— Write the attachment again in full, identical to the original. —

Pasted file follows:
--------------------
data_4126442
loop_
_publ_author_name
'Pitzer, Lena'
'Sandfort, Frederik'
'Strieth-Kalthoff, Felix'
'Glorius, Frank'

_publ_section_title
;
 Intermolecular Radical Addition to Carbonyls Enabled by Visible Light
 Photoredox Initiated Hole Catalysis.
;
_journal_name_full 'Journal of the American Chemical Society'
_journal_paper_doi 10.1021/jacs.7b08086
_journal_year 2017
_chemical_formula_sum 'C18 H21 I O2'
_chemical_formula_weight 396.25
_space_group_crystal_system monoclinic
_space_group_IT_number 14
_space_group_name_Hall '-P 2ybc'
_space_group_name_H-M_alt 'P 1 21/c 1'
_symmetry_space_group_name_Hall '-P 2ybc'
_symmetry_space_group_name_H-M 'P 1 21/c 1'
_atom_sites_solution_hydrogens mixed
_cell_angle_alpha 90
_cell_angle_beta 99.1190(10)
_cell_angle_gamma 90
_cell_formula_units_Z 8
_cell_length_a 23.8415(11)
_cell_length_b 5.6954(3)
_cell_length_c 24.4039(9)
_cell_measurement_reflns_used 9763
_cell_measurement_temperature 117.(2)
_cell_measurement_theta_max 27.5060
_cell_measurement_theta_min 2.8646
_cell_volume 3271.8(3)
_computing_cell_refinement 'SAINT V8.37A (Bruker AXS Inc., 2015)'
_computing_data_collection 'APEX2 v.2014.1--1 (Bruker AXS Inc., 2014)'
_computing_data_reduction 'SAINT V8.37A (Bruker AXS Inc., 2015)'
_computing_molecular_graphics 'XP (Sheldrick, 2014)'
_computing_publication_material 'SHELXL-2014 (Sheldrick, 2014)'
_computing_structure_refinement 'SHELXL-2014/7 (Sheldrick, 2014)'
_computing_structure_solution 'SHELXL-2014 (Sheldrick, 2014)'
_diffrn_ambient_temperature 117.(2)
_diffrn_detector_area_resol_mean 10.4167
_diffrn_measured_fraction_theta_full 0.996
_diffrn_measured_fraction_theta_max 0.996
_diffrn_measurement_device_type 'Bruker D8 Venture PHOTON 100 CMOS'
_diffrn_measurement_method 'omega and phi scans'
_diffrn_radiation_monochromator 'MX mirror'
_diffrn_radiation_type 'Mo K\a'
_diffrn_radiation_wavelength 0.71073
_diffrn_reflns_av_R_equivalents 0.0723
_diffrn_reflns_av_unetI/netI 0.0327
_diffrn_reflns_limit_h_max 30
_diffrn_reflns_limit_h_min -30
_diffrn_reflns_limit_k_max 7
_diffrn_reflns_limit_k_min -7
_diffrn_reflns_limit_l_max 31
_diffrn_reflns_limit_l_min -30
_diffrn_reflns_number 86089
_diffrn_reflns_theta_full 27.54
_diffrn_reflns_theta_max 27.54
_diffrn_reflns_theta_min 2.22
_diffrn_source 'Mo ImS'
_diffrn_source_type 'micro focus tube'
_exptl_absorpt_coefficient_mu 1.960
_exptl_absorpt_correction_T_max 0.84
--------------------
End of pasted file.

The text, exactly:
data_4126442
loop_
_publ_author_name
'Pitzer, Lena'
'Sandfort, Frederik'
'Strieth-Kalthoff, Felix'
'Glorius, Frank'

_publ_section_title
;
 Intermolecular Radical Addition to Carbonyls Enabled by Visible Light
 Photoredox Initiated Hole Catalysis.
;
_journal_name_full 'Journal of the American Chemical Society'
_journal_paper_doi 10.1021/jacs.7b08086
_journal_year 2017
_chemical_formula_sum 'C18 H21 I O2'
_chemical_formula_weight 396.25
_space_group_crystal_system monoclinic
_space_group_IT_number 14
_space_group_name_Hall '-P 2ybc'
_space_group_name_H-M_alt 'P 1 21/c 1'
_symmetry_space_group_name_Hall '-P 2ybc'
_symmetry_space_group_name_H-M 'P 1 21/c 1'
_atom_sites_solution_hydrogens mixed
_cell_angle_alpha 90
_cell_angle_beta 99.1190(10)
_cell_angle_gamma 90
_cell_formula_units_Z 8
_cell_length_a 23.8415(11)
_cell_length_b 5.6954(3)
_cell_length_c 24.4039(9)
_cell_measurement_reflns_used 9763
_cell_measurement_temperature 117.(2)
_cell_measurement_theta_max 27.5060
_cell_measurement_theta_min 2.8646
_cell_volume 3271.8(3)
_computing_cell_refinement 'SAINT V8.37A (Bruker AXS Inc., 2015)'
_computing_data_collection 'APEX2 v.2014.1--1 (Bruker AXS Inc., 2014)'
_computing_data_reduction 'SAINT V8.37A (Bruker AXS Inc., 2015)'
_computing_molecular_graphics 'XP (Sheldrick, 2014)'
_computing_publication_material 'SHELXL-2014 (Sheldrick, 2014)'
_computing_structure_refinement 'SHELXL-2014/7 (Sheldrick, 2014)'
_computing_structure_solution 'SHELXL-2014 (Sheldrick, 2014)'
_diffrn_ambient_temperature 117.(2)
_diffrn_detector_area_resol_mean 10.4167
_diffrn_measured_fraction_theta_full 0.996
_diffrn_measured_fraction_theta_max 0.996
_diffrn_measurement_device_type 'Bruker D8 Venture PHOTON 100 CMOS'
_diffrn_measurement_method 'omega and phi scans'
_diffrn_radiation_monochromator 'MX mirror'
_diffrn_radiation_type 'Mo K\a'
_diffrn_radiation_wavelength 0.71073
_diffrn_reflns_av_R_equivalents 0.0723
_diffrn_reflns_av_unetI/netI 0.0327
_diffrn_reflns_limit_h_max 30
_diffrn_reflns_limit_h_min -30
_diffrn_reflns_limit_k_max 7
_diffrn_reflns_limit_k_min -7
_diffrn_reflns_limit_l_max 31
_diffrn_reflns_limit_l_min -30
_diffrn_reflns_number 86089
_diffrn_reflns_theta_full 27.54
_diffrn_reflns_theta_max 27.54
_diffrn_reflns_theta_min 2.22
_diffrn_source 'Mo ImS'
_diffrn_source_type 'micro focus tube'
_exptl_absorpt_coefficient_mu 1.960
_exptl_absorpt_correction_T_max 0.84